Japanese automaker Toyota said approximately 260,000 customers’ data was exposed online due to a misconfigured cloud environment. Along with customers in Japan, data of certain customers in Asia and Oceania was also exposed.
Toyota has implemented measures to block access to the data from the outside and is investigating the matter including all cloud environments managed by Toyota Connect (TC).
“We sincerely apologize to our customers and all relevant parties for any concern and inconvenience this may have caused,” Toyota said in a statement.
Following the investigation, the automobile maker has also implemented a system to monitor the cloud environment.
“As we believe that this incident also was caused by insufficient dissemination and enforcement of data handling rules, since our last announcement, we have implemented a system to monitor cloud configurations,” Toyota said. Currently, the system is in operation to check the settings of all cloud environments and to monitor the settings on an ongoing basis.
“In addition, we will work closely again with TC to explain and thoroughly enforce the rules for data handling,” Toyota said in the statement.
Toyota has also confirmed that there was no evidence of any secondary use or third-party copies of data remaining on the Internet. “At present, we have not confirmed any secondary damage,” Toyota said.
The data leak was first reported by Toyota on May 12. “It was discovered that part of the data that Toyota Motor Corporation entrusted to Toyota Connected Corporation to manage had been made public due to misconfiguration of the cloud environment,” Toyota said on May 12, according to a machine translation of the statement in Japanese.
Customers’ vehicle data was exposed
In-vehicle device ID, map data updates, updated data creation dates, and map information and its creation date (not vehicle location) have potentially been accessible externally.
Data from approximately 260,000 customers were exposed in the incident. These include customers who subscribed to G-BOOK with a G-BOOK mX or G-BOOK mX Pro compatible navigation system, and some customers who subscribed to G-Link / G-Link Lite*1 and renewed their Maps’ on Demand service between February 9, 2015, and March 31, 2022, Toyota said.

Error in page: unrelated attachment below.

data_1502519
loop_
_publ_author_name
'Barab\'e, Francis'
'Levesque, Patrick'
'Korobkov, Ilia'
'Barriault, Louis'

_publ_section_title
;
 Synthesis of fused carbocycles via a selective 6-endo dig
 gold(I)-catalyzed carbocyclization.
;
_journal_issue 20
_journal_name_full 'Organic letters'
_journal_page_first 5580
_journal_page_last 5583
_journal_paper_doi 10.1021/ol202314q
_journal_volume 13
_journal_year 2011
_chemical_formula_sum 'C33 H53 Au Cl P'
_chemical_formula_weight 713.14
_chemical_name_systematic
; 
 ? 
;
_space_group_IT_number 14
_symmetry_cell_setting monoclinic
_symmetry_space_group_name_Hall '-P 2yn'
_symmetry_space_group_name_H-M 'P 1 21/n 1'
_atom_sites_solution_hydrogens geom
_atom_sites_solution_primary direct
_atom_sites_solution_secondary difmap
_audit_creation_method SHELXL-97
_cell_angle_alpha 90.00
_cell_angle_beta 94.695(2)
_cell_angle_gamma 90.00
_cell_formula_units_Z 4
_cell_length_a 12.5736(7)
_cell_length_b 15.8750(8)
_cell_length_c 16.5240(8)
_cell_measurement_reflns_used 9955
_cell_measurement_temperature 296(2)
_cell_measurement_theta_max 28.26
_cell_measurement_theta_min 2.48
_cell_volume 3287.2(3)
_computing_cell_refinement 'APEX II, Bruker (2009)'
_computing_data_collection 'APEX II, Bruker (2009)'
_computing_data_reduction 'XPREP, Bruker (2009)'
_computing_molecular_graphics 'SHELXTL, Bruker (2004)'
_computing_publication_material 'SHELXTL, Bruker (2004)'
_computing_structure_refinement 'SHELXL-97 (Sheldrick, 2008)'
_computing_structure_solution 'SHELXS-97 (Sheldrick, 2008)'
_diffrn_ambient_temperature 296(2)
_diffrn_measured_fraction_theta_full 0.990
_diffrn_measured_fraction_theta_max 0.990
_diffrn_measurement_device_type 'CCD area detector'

The data was exposed from February 9, 2015, to May 12, 2023. “In principle, the above customer information is automatically deleted from the cloud environment within a short period after the map data is distributed and is not continuously stored or accumulated during the above period,” Toyota said.
Customers whose information may have been leaked will receive a separate apology and notification to their registered email addresses from the company.
Overseas customer data exposed
Some of the files that TC manages in the cloud environment for overseas dealers’ maintenance and investigation of systems were potentially accessible externally due to a misconfiguration, Toyota said.
The address, name, phone number, email address, customer ID, vehicle registration number, and vehicle identification number of certain customers in Asia and Oceania were potentially exposed externally. This data was exposed from October 2016 to May 2023.
“We will deal with the case in each country in accordance with the personal information protection laws and related regulations of each country,” Toyota said.
Data leak reported last year
This is not the first time that customer data of Toyota has been leaked.
Toyota T-Connect is the official connectivity app that allows owners of Toyota cars to link their smartphone with the vehicle’s infotainment system for phone calls, music, navigation, notifications integration, driving data, engine status, fuel consumption, etc.
A portion of the T-Connect site source code was published on GitHub and contained an access key to the data server that stored customer email addresses and management numbers.
Details of 296,019 customers were exposed between December 2017 and September 15, 2022.
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